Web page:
Japanese society is quite traditional when it comes to hierarchical relationships. They follow a senpai-kouhai custom. This custom underlies nearly all relationships in Japan, ranging from school, work, and other organizations such as sports clubs. The basic rule of this custom is simple; senpai is the mentor or senior while kouhai is the junior.
This Japanese custom typically starts and develops at middle school, where juniors have to learn something from their seniors. The seniors are responsible for mentoring and nurturing the skills of their juniors. They would be the ones to train them and correct them if they did something wrong.
The senpai-kouhai system is practically the same when it comes to working, and it takes precedence over qualifications or abilities. It is at the forefront of the whole Japanese working environment. Just like in middle school, the seniors are to guide the juniors, and the juniors should soak up all the new skills and know-hows taught to them.
Every year, there are thousands of fresh graduates in Japan looking for their first job. If you’re reading this, you’re probably one of them. Graduating from a University, indeed, is an accomplishment. You’ve finally finished your studies and you’re ready to take on a significant role in large companies. But in reality, no matter how grand your position in the company is, you will still be treated as a kouhai.
Being an international student means you have been a kouhai before. But, how does being a kouhai at school differ from being one at work? The answer is simple; no matter what your age or status is at work, if you’re the newly-hired employee, then you’re the kouhai.
Being a kouhai means that you only have little room for your ego. The critical thing to remember is that you need to have an open mind, accept criticism, and listen as much as possible to all your senpai’s advice. Accept everything that’s given to you as long as it’s fair. And as the kouhai, it’s your sole responsibility to learn from your senpais.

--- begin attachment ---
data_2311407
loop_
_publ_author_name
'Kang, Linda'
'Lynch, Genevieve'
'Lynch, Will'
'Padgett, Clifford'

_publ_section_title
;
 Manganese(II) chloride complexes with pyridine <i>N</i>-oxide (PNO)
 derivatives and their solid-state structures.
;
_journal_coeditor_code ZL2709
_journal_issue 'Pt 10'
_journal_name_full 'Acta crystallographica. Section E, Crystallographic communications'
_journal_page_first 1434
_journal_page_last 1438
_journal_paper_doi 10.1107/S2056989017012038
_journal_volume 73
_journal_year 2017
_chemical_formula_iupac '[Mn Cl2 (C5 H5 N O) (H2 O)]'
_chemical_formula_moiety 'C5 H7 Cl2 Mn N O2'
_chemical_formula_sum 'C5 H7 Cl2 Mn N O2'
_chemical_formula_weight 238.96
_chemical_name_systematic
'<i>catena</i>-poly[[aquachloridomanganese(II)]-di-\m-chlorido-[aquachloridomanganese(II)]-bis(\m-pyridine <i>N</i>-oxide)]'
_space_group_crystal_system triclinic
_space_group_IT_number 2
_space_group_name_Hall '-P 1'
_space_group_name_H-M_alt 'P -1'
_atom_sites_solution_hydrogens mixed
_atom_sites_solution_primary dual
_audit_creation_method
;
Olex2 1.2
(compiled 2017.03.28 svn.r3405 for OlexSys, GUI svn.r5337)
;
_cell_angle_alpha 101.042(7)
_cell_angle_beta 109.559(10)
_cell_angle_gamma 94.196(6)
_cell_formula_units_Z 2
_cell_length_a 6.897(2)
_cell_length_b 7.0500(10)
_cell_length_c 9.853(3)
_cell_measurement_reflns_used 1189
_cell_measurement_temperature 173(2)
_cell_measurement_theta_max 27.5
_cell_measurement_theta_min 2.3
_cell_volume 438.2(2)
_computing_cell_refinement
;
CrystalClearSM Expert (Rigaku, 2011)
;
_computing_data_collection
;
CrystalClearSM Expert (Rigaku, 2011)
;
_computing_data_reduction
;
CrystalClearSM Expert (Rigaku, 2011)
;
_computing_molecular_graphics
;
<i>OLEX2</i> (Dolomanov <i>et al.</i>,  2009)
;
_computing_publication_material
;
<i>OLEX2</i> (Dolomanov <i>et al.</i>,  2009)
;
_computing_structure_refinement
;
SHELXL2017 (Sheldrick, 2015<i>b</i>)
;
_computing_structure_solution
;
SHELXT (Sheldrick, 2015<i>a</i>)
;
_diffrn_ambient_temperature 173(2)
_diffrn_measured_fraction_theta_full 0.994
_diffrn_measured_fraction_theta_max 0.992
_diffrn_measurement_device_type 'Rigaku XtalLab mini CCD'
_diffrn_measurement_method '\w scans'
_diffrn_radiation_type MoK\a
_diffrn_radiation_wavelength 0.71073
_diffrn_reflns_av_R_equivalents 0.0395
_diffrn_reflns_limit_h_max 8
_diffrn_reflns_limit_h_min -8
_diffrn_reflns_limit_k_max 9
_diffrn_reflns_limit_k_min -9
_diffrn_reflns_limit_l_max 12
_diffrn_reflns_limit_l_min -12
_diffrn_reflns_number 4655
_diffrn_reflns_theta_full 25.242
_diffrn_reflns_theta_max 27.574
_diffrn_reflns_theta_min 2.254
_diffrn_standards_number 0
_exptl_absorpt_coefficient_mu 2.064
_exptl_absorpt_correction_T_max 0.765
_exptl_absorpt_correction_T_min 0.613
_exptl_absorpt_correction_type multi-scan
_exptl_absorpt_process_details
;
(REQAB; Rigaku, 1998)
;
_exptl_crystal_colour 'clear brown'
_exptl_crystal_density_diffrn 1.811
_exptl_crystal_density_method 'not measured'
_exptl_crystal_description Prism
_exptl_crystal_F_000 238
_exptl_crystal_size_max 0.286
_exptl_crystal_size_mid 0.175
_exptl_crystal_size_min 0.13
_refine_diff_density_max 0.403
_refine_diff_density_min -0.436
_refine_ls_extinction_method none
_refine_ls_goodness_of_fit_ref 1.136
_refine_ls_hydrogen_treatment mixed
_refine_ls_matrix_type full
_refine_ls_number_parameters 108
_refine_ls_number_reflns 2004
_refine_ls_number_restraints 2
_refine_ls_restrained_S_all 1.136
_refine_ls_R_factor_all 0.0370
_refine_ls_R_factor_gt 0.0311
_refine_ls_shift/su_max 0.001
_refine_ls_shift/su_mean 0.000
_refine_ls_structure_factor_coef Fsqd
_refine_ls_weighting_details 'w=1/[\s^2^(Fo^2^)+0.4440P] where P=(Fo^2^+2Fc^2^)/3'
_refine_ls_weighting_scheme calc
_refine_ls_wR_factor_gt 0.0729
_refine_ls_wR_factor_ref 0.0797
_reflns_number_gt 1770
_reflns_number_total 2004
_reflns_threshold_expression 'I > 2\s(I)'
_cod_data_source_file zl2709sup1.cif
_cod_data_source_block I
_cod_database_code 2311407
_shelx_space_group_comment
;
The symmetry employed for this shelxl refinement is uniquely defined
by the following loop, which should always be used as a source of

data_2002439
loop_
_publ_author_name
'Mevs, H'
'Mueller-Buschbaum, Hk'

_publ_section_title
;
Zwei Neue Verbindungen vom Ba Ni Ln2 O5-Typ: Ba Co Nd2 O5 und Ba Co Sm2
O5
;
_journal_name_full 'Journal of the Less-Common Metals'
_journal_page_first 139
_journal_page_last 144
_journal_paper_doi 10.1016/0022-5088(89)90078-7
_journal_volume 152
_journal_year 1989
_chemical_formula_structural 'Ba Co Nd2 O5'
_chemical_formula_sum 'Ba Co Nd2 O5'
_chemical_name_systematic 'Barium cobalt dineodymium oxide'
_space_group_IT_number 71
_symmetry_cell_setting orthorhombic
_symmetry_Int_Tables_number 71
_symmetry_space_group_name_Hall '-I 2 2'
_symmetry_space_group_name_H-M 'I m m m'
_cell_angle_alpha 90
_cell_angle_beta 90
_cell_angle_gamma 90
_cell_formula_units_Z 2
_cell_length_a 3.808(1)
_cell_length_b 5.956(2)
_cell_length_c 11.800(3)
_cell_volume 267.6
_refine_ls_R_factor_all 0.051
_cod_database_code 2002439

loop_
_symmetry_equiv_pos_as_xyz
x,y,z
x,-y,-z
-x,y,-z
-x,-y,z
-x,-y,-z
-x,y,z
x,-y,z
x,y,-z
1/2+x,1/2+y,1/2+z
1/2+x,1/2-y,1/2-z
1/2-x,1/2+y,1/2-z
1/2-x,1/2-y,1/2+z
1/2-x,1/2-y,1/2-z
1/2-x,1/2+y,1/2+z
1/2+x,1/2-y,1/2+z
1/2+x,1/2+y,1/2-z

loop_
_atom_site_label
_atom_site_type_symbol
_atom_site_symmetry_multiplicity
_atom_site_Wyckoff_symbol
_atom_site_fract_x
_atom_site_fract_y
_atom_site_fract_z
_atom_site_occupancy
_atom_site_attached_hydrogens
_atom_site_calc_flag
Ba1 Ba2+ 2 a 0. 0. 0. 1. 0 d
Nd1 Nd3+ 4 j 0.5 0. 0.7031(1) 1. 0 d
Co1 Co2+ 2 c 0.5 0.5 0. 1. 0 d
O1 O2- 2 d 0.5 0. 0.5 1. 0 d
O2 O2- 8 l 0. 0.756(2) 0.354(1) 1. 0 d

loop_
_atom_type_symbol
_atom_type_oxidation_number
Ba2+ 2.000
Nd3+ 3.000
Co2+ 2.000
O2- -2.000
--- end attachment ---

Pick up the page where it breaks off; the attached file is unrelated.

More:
When it comes to going out for a drink, the kouhai will be the one to pour the drinks to all your bosses and senpais. This behavior will leave a good impression on your bosses and your reputation in the company.
In school, a senpai usually orders the kouhai around with some errands for their requirements. In return, they have to teach them how to survive in the university.
While at work, the senpai serves as the mentor of the kouhai, making it their sole responsibility to guide them. They will show the kouhai how everything works in the office, advise them on some work matters, and discreetly tell them if they need to improve on a task or skill.
You are likely to become a senpai once you’ve been in the company for over a year. But, remember that being a senpai does not mean that you’re a boss. For instance, it’s not always your responsibility to order the kouhai around. You have to help in nurturing the kouhai to have a more productive working attitude. When it comes to eating out, it’s also your responsibility to treat them since you have a higher pay grade than them.
Japan’s Senpai-Kouhai System at Work
The senpai-kouhai relationship is an essential part of the Japanese work structure and culture. The system helped in producing high-quality output and improved teamwork among working individuals. Japanese workers pay much respect to this system because it’s part of their customs and way of life.
A senpai can guide a single or group of kouhai, depending on the company. The senpai’s role and responsibility will never change while the role of the current kouhai can. Whenever there are newly-hired employees, some kouhai become a senpai.
Japanese locals are known to have high respect for their elders. With this, being a senpai with a much older kouhai is a tricky business. Even so, you still have to guide them with their tasks and responsibilities. To help you eliminate the awkwardness in that situation, you might want to use Keigo.
Keigo is Japan’s unique and most polite speech. This speech style is often used when doing business with foreign clients, but, you can also use this when mentoring a kouhai who’s older than you as this speech shows your humility as well as respect to them. It’s more appropriate to use this speech whenever you’re thanking, welcoming, or asking them for a favor.
Starting your career in Japan is not as hard as it looks once you have the passion and determination to do your work efficiently. But as a foreign worker, it’s still best to familiarize yourself with the responsibilities of a kouhai and a senpai. Experiencing this work system in a Japanese company will be a worthwhile experience and a new achievement unlocked in your life.
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